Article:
“It’s really life-changing because what you read in the book and watch on the videos can’t compare to a first account,” student Ryan Federiso said.
She did what was right and stuck to her belief system, he added.
As Nolan escorted Zuber onto the stage, the Sandalwood auditorium erupted in applause that became a standing ovation.
Zuber wants to share her story to make certain that people hear about the Holocaust “because it could happen again if people cannot find a way to live in harmony together.”
Zuber grew up as part of a close-knit family in pre-war Vienna, a “very cultural” city with a symphony, ballet, museums and a university.
Her father was a professor at the Academy of Science, but when Hitler took control of Austria in 1938, the wonderful life Zuber knew came to an end.
The Nazis closed the universities and many professors were sent to concentration camps because Hitler saw their influence with the younger generation as a threat.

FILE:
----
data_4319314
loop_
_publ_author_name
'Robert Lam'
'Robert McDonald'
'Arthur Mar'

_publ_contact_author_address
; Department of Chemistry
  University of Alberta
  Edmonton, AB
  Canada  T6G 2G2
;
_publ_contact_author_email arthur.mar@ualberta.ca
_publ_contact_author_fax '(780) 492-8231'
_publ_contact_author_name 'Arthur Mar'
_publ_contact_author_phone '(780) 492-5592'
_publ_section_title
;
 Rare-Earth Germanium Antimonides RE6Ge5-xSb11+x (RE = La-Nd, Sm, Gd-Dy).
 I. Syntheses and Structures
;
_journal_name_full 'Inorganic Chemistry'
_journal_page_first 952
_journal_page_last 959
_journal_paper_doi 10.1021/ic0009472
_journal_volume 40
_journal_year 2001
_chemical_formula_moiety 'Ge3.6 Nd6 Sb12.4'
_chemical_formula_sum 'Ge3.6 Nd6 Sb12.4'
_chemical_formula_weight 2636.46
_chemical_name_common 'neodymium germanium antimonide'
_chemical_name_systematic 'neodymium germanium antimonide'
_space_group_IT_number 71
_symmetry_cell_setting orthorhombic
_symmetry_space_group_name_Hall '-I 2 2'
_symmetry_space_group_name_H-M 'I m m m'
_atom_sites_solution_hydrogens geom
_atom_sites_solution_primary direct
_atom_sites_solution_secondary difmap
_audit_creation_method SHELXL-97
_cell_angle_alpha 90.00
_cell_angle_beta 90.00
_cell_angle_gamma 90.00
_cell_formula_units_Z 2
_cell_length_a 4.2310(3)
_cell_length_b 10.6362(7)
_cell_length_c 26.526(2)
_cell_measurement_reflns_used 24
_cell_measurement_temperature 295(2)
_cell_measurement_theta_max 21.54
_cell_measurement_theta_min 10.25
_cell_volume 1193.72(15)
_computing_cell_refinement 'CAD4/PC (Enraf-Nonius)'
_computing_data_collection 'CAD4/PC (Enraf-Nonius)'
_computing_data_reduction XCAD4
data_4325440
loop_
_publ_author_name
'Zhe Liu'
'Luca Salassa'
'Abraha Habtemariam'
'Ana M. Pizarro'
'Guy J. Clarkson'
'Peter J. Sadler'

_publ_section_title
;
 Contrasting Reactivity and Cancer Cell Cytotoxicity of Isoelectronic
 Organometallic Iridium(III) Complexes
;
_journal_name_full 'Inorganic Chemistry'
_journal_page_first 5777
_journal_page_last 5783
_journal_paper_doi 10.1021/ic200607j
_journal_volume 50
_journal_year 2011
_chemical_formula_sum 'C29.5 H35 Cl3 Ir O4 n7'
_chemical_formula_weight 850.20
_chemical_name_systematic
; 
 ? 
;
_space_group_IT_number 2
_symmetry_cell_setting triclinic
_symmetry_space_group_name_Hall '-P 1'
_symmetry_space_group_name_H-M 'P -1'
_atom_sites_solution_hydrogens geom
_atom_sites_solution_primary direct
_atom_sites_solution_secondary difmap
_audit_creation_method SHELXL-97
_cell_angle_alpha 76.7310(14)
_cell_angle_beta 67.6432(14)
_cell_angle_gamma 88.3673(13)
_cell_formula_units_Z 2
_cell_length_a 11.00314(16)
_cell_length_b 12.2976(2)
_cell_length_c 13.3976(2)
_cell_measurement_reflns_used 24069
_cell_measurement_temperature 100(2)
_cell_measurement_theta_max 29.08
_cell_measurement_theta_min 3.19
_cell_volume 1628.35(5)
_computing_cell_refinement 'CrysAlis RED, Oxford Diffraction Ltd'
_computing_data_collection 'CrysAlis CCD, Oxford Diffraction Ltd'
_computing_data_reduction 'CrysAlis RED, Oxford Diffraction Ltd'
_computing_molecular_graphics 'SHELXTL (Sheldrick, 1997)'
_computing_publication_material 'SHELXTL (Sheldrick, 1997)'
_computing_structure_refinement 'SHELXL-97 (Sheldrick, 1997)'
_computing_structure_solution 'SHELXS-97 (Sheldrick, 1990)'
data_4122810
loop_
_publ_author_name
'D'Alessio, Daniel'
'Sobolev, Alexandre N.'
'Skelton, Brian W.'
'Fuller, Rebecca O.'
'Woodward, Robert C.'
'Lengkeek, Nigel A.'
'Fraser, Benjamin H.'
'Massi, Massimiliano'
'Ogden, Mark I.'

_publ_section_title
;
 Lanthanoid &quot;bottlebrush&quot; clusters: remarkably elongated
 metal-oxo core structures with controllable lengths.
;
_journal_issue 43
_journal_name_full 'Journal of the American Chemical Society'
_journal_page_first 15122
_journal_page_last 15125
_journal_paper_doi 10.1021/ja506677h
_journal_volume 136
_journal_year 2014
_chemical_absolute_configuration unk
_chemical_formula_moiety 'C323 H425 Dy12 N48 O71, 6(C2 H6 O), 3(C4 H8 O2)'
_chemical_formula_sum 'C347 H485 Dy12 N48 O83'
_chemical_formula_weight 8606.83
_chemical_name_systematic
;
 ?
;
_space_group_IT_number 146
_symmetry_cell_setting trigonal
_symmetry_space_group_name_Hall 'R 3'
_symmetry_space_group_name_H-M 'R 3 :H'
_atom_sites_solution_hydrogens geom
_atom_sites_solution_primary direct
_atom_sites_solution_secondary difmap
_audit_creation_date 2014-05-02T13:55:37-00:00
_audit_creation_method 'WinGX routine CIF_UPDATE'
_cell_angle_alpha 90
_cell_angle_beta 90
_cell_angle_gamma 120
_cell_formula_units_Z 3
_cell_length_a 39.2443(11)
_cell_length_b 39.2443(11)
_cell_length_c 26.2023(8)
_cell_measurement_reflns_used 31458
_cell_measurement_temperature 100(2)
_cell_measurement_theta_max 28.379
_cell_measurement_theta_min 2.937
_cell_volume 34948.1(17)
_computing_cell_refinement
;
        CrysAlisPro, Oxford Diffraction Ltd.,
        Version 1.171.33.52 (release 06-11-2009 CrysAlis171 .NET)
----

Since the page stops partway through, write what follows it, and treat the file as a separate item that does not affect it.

In school, “You had to say ‘Heil Hitler.’ It was an atmosphere of fear,” Zuber has told students.
To fight the regime, the 16-year-old Zuber joined the underground resistance movement, whose members met in secret in restaurants and parks.
Her job was to watch a group of Jewish children until there was a window of opportunity for resistance members such as the nuns she worked with to help the children escape. Parents just turned over their children to these nuns with the hopes that they would be able to smuggle them out of the country. Zuber said she was reunited with one of her favorite children from those days; he is 77 and living in Australia.
She also observed and reported troop movements. Underground members had pre-arranged signals to alert each other to danger, but Zuber nevertheless was picked up by the Gestapo three times for interrogation.
The first time she “played dumb” and was let go. The second time she was arrested and questioned for several hours. The third time, she was shipped to Germany to the first of three concentration camps.
Everyone in the resistance was given a ring that had a small case inside, Zuber said. The cases contained a cyanide pill to take if they were ever caught. Being Catholic, she never considered taking the pill because suicide is a cardinal sin.